Insects can have an immediate detrimental impact on the structural integrity of your window frames. Termites and carpenter ants will sink their teeth into any wooden supports you have in place, while ladybugs and stink bugs can create minuscule gaps in your frames as they try to make their way into your home. 

Tree Roots 

On a similar note, tree roots can also put your foundation—and, again, your windowsills—at risk for damage and leaks. While tree roots do not leave burrows behind, they still break up concentrated soil. In doing so, these roots make it easier for your foundation to start sinking prematurely. 

If you want to get ahead of tree-related foundation damage, you’ll want to work with your area landscapers and nursery representatives. To prevent roots from moving toward and accidentally damaging your foundation, you’ll want to make sure all the trees in your yard are at least 20 feet away from the perimeter of your home. It is possible to trim a tree’s roots if you’ve planted a tree too close to your home. However, you may want to consider relocating the tree in question or removing it from your property altogether instead.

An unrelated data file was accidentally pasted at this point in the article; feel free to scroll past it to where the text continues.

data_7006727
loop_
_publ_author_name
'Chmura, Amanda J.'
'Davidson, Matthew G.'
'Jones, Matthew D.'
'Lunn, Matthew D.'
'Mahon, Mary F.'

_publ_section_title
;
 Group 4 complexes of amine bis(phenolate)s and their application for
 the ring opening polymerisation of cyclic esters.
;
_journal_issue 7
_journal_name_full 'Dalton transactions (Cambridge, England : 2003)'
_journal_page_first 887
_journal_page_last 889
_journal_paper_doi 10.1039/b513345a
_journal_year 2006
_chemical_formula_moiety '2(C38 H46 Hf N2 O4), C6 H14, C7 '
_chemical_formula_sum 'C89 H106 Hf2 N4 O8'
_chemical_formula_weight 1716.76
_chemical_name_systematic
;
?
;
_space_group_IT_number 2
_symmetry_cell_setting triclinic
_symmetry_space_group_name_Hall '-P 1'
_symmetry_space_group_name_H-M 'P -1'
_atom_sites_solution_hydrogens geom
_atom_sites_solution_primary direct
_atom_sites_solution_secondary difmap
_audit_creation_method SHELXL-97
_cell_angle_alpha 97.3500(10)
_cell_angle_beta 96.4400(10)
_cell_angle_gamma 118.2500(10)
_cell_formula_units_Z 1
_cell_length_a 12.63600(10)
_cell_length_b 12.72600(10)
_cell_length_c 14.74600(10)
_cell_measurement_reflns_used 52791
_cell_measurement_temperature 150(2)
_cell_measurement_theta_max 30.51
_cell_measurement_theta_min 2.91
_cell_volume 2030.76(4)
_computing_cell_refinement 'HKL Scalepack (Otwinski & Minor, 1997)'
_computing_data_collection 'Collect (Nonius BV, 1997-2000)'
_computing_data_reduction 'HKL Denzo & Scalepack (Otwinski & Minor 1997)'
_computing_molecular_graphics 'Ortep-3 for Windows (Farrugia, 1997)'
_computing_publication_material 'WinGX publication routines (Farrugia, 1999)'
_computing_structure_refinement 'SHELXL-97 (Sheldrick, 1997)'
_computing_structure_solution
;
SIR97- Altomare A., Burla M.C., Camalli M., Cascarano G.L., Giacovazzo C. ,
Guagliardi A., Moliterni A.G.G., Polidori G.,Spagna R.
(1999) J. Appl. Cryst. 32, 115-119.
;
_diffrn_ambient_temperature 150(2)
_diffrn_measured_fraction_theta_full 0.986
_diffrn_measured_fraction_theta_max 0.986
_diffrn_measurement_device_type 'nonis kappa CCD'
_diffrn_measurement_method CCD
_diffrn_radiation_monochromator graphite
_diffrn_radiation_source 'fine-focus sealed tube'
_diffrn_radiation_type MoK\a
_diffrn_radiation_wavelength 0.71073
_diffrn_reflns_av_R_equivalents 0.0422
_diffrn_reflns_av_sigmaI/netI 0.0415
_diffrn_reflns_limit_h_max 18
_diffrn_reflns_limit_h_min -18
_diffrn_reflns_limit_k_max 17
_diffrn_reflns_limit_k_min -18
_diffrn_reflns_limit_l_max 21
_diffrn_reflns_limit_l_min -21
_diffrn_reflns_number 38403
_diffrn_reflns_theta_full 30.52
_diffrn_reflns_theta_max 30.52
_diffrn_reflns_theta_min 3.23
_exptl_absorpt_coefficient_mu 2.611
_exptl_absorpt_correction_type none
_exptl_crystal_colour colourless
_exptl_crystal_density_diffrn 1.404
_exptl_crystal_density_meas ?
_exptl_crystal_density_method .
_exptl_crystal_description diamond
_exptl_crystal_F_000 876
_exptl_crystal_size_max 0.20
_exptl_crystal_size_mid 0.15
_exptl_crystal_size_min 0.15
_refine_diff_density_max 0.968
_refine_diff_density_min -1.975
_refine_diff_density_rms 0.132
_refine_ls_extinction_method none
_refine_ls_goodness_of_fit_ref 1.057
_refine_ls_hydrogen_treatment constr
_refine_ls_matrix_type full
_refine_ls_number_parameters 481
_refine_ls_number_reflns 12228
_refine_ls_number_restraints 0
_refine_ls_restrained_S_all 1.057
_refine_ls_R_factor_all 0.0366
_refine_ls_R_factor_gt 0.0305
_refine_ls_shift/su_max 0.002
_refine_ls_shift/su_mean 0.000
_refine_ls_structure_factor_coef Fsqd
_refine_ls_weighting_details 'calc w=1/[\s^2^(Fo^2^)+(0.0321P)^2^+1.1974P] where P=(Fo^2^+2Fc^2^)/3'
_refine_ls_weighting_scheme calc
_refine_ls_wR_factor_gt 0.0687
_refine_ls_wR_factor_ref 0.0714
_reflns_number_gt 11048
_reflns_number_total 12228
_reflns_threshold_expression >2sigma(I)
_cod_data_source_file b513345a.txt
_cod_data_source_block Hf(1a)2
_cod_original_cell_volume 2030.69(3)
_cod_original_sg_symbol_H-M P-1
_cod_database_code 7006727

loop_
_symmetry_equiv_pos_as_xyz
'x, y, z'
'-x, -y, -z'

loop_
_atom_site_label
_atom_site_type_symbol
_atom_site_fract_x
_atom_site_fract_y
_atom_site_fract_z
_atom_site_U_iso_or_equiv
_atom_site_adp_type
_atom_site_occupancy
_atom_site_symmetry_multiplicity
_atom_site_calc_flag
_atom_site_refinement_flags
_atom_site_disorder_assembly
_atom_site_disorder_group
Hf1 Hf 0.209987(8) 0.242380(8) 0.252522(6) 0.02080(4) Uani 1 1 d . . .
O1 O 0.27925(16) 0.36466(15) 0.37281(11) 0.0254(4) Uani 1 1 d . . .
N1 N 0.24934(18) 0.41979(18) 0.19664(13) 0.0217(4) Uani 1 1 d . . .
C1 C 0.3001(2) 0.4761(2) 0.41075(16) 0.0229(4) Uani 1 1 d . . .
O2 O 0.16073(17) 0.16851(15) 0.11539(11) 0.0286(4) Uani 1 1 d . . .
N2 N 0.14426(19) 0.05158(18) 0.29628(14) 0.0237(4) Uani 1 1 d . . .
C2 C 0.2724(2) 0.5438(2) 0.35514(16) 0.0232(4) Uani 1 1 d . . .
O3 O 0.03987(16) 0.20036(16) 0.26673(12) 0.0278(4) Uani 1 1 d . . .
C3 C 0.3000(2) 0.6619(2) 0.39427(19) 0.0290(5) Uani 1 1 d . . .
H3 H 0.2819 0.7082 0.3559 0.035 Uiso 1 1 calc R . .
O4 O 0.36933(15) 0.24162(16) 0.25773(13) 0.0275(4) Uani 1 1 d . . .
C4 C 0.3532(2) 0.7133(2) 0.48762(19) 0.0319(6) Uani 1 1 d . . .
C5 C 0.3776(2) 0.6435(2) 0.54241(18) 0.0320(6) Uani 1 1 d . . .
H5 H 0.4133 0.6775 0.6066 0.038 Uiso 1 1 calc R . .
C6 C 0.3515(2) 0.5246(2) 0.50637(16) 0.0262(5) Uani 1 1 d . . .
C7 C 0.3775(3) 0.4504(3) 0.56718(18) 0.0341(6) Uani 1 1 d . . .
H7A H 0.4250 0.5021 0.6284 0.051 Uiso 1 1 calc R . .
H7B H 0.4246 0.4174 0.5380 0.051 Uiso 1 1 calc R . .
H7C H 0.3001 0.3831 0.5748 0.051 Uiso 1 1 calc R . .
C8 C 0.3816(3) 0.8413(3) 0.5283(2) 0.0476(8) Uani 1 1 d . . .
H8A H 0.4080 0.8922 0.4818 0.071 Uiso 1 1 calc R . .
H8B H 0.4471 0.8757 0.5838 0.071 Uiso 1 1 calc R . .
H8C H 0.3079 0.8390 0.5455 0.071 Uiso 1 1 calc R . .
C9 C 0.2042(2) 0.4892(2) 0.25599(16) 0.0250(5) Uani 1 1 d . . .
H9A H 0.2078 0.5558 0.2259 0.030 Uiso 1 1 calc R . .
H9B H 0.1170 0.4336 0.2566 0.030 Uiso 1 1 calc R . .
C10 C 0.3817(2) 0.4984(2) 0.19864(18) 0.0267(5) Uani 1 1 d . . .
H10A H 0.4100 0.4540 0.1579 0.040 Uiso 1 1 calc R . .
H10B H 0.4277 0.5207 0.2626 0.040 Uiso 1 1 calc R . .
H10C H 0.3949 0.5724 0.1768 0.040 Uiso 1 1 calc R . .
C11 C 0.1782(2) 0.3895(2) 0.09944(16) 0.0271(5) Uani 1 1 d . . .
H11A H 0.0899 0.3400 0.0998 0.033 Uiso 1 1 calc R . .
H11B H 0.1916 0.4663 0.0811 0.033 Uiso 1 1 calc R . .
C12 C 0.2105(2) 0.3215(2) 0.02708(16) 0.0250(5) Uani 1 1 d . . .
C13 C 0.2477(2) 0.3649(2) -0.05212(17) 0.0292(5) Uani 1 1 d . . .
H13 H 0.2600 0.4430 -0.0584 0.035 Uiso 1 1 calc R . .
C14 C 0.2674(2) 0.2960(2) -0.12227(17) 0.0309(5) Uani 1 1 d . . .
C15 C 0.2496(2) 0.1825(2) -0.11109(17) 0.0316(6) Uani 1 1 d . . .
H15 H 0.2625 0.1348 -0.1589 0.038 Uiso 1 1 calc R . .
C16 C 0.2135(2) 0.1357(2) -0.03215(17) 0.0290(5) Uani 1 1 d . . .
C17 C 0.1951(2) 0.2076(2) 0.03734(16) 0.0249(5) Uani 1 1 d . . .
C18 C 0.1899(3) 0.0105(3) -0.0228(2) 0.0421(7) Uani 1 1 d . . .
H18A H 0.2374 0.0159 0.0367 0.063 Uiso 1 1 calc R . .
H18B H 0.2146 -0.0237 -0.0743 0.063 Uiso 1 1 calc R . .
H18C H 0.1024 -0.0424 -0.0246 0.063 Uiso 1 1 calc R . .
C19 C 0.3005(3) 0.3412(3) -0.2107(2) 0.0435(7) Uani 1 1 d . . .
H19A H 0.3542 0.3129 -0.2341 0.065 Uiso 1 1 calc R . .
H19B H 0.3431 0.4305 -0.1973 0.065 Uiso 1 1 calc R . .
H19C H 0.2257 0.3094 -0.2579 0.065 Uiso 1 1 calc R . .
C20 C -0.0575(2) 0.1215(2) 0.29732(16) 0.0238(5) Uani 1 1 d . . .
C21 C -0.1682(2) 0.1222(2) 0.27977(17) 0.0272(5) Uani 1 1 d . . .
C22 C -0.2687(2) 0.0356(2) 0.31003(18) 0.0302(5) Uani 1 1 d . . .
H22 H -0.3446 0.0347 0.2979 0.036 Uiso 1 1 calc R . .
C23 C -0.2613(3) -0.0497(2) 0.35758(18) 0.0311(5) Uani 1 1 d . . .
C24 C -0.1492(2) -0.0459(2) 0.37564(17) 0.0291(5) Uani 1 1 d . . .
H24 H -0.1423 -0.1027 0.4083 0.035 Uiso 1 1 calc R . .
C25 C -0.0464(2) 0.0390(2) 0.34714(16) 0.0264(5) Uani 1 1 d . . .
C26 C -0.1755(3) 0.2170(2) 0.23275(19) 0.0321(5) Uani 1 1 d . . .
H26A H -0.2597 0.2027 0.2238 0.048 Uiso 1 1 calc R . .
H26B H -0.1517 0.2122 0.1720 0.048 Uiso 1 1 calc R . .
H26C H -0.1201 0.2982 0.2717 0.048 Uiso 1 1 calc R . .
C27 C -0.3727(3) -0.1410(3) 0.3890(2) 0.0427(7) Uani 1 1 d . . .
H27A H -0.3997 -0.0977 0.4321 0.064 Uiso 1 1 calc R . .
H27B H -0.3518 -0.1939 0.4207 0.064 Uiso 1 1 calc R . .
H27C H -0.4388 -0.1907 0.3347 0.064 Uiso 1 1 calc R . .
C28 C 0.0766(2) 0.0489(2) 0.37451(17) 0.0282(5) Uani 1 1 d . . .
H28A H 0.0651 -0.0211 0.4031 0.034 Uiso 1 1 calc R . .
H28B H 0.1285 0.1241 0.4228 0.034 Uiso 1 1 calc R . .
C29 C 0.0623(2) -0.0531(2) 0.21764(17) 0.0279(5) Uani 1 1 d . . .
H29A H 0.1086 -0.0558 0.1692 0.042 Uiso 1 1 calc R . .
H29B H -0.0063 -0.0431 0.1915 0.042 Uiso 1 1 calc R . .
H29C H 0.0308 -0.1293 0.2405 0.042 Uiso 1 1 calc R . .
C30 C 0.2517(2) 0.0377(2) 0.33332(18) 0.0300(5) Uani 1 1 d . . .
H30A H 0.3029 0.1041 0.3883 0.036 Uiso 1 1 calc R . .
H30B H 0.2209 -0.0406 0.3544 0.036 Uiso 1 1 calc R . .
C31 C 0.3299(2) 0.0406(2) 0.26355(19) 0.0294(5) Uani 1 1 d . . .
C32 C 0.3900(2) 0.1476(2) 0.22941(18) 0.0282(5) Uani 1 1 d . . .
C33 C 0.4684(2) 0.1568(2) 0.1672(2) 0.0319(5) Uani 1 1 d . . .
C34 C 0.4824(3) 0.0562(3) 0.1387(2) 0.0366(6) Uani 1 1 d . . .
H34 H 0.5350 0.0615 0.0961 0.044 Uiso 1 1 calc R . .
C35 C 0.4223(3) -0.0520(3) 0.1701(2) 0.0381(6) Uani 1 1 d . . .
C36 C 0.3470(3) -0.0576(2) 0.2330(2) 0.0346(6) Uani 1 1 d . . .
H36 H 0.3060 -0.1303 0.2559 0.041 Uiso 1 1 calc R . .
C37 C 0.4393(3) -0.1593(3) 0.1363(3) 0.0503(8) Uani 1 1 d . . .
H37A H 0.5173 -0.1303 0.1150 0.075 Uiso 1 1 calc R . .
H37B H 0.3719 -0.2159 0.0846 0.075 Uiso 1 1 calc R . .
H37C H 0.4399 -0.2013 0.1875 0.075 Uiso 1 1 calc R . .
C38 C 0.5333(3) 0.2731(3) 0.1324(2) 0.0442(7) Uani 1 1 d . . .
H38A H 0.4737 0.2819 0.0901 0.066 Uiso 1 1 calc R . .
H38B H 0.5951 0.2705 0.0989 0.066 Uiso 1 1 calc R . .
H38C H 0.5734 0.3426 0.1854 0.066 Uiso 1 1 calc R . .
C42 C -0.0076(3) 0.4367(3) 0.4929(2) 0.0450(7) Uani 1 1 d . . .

Piping Problems 

Damaged pipes can also put the integrity of your basement windows at risk. The pipes in your basement are especially sensitive to water damage. When exposed to high levels of humidity, they can begin to leak. These leaks can add more moisture to the air in your home, exacerbating leaks and exposing your basement window frames to an additional source of hydrostatic pressure. 

A leaking HVAC system can lend moisture to the air. That moisture will not only cause your window seals to crack or split, but they can force the supports holding your window in place to pull away from the glass, entirely. Not only does this open you up to additional water damage, but you may have to replace your window’s glass and frame entirely to get your home back into shape.

Leaking Windows: What to Do 

If you find yourself contending with a leaking basement window, you’ll want to explore your repair options as soon as possible. You can reach out to the professionals in your area to schedule a home inspection, during which you can work to identify any signs of damage in your home that might indicate more severe leaks in your basement or foundation.